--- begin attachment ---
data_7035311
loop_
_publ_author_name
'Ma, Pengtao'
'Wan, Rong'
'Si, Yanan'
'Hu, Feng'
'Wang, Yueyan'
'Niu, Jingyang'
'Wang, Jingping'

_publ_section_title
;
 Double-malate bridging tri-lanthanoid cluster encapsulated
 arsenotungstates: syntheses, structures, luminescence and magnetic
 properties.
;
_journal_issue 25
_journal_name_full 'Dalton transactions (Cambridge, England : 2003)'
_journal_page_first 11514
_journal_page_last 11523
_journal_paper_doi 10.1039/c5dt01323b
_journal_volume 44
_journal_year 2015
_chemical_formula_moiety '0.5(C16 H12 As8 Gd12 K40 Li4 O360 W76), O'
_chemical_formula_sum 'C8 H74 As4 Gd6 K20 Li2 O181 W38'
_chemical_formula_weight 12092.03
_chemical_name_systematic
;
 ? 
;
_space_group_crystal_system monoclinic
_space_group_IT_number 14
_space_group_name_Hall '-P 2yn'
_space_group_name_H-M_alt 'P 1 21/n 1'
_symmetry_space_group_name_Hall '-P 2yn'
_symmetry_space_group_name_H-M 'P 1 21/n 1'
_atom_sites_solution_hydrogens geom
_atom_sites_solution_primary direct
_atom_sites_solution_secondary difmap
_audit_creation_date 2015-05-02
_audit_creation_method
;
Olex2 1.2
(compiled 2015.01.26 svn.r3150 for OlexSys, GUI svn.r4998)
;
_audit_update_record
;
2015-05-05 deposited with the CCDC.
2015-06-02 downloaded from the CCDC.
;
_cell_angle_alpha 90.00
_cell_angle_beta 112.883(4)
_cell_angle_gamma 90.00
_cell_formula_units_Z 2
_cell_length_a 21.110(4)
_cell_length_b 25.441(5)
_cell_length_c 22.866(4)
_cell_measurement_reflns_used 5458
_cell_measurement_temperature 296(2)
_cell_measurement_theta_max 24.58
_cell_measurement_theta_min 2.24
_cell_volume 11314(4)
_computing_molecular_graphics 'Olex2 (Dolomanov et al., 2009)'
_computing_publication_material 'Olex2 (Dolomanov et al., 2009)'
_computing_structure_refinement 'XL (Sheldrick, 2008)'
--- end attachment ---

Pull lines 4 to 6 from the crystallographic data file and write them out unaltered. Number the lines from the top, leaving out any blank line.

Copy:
'Ma, Pengtao'
'Wan, Rong'
'Si, Yanan'